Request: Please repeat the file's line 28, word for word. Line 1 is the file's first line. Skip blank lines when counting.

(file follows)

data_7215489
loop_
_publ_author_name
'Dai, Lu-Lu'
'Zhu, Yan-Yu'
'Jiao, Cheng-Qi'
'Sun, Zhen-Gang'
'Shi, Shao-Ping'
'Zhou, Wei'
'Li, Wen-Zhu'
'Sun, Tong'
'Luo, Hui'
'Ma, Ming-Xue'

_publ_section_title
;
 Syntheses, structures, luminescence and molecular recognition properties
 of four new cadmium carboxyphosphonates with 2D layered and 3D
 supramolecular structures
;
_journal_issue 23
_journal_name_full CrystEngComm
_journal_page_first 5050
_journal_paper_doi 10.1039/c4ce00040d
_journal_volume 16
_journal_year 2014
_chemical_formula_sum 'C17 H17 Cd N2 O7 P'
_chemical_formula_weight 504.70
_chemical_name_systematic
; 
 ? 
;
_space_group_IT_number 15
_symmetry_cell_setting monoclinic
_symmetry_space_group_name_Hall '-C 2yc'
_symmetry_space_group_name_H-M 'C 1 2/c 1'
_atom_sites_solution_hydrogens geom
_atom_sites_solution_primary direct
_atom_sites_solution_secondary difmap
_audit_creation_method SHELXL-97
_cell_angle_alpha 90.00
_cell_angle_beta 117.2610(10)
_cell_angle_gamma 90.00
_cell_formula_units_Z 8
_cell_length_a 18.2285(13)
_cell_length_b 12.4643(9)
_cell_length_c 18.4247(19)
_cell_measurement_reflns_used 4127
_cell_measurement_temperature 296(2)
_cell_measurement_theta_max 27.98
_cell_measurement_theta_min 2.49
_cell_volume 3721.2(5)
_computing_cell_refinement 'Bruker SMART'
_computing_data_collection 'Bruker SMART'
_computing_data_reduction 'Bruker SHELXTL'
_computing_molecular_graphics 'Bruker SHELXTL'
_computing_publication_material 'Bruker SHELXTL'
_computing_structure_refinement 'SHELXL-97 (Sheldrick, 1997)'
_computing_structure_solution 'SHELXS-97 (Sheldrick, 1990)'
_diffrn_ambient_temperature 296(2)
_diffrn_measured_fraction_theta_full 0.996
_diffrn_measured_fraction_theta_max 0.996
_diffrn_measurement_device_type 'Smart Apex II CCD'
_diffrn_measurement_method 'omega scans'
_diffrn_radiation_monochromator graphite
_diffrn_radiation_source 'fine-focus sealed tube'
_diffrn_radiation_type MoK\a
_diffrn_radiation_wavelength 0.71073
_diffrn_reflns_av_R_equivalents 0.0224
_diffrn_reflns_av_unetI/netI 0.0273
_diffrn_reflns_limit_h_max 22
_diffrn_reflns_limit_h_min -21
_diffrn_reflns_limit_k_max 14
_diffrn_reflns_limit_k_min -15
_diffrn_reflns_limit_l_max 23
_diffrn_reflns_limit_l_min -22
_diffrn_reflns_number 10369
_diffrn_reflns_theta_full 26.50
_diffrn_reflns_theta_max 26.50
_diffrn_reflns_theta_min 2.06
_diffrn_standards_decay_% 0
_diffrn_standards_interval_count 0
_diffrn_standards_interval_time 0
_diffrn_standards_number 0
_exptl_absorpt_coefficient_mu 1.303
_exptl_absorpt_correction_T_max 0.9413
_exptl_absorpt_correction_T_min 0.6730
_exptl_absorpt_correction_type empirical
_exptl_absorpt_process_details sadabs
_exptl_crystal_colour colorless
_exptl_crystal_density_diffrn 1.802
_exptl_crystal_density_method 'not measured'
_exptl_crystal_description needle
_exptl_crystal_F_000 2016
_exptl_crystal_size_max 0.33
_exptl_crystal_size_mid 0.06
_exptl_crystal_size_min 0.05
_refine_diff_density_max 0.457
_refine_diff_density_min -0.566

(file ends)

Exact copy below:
_chemical_name_systematic